The wine bar is the latest operation from the fertile, if not fervid mind of Chad Carey and the Empty Stomach Group, which operates Hot Joy, Barbaro and neighboring music venue Paper Tiger.
Since Little Death opened in March, the former service station has been filled with a new wine-curious crowd, one comprised of neighborhood folks, wine geeks, youngsters with a yen for something new and even old farts who don’t care about labels. According to one server, everyone outside of people in line for Burger Boy on weekends comes into the small bar.
At Little Death, there are no baller Bordeaux and Burgundies, no Screaming Eagle examples of California excess. The wines lining the wall are mostly French, sourced by producers most of us have never known, and they are well-priced for consumption in place. Add Riedel glassware, a $10 discount on take-away bottles and there’s no excuse not to experiment.
The serving personnel knows enough about the wines to be helpful, but not so much that they become snobby about the topic. For any Little Death visitor, the best place to start is with the limited, but attractively inexpensive list of wines by-the-glass. At last look, there was a $4 red that might have lacked finesse but more than made up for it in guileless exuberance. These bottles are already open, so feel free to ask for a taste of something that strikes your fancy before moving onto the library found along the walls.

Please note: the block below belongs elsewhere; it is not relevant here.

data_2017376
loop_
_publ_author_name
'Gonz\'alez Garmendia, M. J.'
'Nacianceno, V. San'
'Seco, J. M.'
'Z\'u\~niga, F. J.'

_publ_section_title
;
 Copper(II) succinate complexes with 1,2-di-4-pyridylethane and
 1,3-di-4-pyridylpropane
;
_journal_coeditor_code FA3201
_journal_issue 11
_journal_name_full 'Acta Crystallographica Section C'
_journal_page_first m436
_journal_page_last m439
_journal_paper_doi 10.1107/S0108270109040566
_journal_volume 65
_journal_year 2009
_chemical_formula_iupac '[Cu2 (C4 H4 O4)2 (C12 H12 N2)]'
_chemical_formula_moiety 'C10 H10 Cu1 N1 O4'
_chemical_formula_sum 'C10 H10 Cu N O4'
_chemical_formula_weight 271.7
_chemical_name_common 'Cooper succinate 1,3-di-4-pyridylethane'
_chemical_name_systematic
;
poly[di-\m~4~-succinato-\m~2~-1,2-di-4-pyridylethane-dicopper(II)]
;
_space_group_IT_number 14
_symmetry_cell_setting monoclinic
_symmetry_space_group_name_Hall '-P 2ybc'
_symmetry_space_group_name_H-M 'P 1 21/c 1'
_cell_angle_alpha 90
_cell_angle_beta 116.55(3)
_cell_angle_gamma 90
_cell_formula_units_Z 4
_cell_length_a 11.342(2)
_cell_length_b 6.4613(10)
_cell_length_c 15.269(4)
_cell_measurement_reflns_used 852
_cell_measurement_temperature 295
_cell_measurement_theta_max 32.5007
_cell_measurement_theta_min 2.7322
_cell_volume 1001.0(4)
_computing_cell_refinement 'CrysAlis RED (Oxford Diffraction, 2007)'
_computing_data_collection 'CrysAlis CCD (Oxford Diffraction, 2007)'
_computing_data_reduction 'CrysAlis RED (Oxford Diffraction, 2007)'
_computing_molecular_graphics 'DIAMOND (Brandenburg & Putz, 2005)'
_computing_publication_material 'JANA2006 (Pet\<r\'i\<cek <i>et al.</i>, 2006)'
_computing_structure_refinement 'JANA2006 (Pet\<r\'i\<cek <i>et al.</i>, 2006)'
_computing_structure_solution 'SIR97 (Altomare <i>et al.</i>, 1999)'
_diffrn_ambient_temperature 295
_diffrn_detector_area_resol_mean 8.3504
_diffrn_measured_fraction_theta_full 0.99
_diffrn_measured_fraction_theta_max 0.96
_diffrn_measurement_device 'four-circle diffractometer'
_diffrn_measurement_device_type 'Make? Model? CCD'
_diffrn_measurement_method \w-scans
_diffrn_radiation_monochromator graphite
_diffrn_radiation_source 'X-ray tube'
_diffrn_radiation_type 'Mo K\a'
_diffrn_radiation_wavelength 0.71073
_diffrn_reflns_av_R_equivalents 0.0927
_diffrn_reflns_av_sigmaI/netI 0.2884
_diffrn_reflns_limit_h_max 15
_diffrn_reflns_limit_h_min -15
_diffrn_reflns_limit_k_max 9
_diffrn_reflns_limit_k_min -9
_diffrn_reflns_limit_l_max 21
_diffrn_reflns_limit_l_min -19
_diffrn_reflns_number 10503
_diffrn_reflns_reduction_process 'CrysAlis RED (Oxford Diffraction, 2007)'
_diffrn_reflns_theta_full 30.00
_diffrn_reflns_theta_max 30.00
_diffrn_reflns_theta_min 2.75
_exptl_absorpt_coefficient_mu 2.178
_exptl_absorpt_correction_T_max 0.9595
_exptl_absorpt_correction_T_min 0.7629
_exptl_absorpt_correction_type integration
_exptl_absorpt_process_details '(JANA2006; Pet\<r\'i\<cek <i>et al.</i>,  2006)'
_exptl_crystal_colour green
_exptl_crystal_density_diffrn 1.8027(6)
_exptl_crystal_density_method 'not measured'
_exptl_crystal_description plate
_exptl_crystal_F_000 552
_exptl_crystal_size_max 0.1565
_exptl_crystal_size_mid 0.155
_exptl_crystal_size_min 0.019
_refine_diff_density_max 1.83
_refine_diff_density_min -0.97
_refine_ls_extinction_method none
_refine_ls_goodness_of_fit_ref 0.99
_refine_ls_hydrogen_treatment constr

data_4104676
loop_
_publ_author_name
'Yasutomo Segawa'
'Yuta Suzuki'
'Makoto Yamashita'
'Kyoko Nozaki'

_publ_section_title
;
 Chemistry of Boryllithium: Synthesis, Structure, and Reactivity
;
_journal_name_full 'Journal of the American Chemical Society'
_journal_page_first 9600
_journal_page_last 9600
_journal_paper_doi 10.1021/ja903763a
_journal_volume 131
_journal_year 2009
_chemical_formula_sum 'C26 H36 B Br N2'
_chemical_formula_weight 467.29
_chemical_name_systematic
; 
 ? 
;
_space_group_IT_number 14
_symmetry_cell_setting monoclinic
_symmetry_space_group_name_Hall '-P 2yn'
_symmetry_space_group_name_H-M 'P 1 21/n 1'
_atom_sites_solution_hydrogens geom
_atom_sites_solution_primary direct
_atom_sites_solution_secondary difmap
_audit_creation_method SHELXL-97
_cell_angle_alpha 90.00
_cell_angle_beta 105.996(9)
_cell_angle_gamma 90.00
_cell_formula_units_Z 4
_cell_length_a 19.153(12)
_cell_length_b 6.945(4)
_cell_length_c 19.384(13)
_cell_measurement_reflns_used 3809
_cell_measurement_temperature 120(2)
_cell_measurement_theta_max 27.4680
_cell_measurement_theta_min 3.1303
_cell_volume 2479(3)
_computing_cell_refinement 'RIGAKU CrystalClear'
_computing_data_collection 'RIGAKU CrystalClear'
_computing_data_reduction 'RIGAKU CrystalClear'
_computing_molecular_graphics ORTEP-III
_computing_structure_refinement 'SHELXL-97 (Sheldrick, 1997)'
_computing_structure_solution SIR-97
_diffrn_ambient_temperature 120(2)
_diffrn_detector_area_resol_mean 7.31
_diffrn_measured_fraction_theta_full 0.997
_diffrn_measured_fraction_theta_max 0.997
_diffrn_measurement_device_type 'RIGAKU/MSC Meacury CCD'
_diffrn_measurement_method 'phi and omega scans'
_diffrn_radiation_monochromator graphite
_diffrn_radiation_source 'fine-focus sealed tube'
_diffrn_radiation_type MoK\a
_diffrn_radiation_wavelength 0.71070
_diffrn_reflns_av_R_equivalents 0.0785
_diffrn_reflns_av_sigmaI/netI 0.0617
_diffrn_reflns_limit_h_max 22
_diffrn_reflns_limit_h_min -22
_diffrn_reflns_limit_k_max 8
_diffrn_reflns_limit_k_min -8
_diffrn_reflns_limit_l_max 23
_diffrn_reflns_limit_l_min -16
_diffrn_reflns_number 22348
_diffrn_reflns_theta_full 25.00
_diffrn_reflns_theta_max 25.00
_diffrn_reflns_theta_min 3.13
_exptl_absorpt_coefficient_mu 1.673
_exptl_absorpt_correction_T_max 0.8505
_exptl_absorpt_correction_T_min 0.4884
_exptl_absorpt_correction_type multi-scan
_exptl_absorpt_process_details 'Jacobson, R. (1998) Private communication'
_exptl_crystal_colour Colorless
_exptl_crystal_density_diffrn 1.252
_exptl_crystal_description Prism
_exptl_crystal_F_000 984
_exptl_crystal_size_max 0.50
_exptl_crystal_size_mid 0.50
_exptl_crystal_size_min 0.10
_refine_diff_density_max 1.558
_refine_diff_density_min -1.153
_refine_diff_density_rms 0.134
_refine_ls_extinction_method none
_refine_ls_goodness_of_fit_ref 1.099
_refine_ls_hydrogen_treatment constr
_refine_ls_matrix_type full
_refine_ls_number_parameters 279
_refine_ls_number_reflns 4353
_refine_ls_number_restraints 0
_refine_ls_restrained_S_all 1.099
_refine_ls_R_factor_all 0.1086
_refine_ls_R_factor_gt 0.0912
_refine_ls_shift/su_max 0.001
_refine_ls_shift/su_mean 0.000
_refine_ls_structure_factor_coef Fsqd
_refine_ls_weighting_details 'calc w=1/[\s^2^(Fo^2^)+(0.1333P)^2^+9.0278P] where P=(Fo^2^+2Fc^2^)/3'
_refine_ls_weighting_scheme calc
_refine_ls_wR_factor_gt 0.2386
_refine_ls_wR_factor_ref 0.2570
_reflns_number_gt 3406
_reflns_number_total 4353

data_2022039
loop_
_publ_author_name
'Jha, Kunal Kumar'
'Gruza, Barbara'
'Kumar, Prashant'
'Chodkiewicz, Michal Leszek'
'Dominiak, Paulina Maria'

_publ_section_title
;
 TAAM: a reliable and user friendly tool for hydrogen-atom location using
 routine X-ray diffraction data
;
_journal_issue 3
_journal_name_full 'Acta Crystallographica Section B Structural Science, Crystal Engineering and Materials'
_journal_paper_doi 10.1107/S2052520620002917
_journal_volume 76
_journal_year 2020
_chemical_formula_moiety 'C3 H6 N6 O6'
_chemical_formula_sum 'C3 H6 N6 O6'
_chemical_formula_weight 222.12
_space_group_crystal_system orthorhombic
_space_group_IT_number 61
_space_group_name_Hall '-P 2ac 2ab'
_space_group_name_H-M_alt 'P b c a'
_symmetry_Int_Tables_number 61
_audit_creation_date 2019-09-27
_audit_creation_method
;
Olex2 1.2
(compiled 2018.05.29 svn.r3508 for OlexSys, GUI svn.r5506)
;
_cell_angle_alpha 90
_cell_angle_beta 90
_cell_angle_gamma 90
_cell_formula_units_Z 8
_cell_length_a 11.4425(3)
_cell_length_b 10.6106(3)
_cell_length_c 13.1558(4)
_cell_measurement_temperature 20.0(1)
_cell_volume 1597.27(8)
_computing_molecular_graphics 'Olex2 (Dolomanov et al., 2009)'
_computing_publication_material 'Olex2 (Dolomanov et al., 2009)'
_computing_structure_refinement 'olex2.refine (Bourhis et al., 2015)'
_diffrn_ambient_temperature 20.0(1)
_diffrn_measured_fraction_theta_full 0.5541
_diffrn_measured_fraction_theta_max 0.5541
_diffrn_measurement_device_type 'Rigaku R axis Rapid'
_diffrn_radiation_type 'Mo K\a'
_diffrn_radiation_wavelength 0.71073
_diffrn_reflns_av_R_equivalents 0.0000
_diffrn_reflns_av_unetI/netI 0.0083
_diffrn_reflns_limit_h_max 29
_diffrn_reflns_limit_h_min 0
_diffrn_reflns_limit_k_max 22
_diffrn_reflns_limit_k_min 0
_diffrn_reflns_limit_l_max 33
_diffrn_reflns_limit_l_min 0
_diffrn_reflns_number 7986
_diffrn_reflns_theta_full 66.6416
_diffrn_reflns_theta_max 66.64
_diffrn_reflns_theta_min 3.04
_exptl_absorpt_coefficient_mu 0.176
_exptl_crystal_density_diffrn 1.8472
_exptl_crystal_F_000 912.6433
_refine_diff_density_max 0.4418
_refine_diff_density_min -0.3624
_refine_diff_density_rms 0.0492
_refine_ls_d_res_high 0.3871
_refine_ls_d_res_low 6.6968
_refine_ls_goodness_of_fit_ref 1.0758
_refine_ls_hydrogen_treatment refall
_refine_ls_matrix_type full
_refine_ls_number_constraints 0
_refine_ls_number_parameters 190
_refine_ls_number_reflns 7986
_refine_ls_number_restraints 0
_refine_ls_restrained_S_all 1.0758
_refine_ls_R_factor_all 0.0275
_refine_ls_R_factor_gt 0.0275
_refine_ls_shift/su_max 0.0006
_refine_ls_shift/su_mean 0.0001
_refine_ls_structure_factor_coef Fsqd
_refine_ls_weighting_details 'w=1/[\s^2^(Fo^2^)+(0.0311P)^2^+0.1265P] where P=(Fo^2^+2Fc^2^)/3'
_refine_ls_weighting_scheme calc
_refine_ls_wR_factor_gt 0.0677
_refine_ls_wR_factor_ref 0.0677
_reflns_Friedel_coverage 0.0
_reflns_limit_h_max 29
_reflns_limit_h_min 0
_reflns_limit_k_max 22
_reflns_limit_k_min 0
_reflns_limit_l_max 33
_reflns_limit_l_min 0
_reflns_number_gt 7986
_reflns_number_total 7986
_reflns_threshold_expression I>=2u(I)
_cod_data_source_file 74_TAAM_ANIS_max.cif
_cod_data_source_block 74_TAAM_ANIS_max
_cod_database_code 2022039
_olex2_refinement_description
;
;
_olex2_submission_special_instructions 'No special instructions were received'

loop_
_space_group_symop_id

If you aren’t interested in exploring the unfamiliar in glasses of lesser-known wines like Picpoul, then a somewhat more conventional Sancerre — a snappy, fresh wine that is fully expressive of Sauvignon Blanc — may be a better bet.
While Riesling and sherry were a focus at Carey’s late Monterrey restaurant, they take a back seat here. Carey, along with other wine enthusiasts, has moved on to other regions and other grapes, like South African chenin blanc and Oregon pinot noir. Move with them.
Little Death does provide a few amuse-gueules (a house term that roughly translates to “mouth-gratifier”) to keep the wine company. The entire menu won’t be available at any one given time, but snap up a chicken liver pâté served on a slab of Bakery Lorraine’s country bread when it’s around; fresh oregano gave the already well-seasoned spread further zing. Chef Anne Ng had just delivered several baguettes for the cheese plate — in this case, a melty goat brie and a robust Roquefort — during one of my visits.
The menu’s broad beans with lemon lacked character, but house-seasoned roasted almonds came through, and if radishes with butter and sea salt should be available, give this classic French combo a spin. I haven’t yet sprung for the washed-rind Époisses, a Burgundian cheese that, at $25, is by far the food menu’s priciest option, but with a few bottle-loving buddies on hand to share the experience, the expense might well be worth it.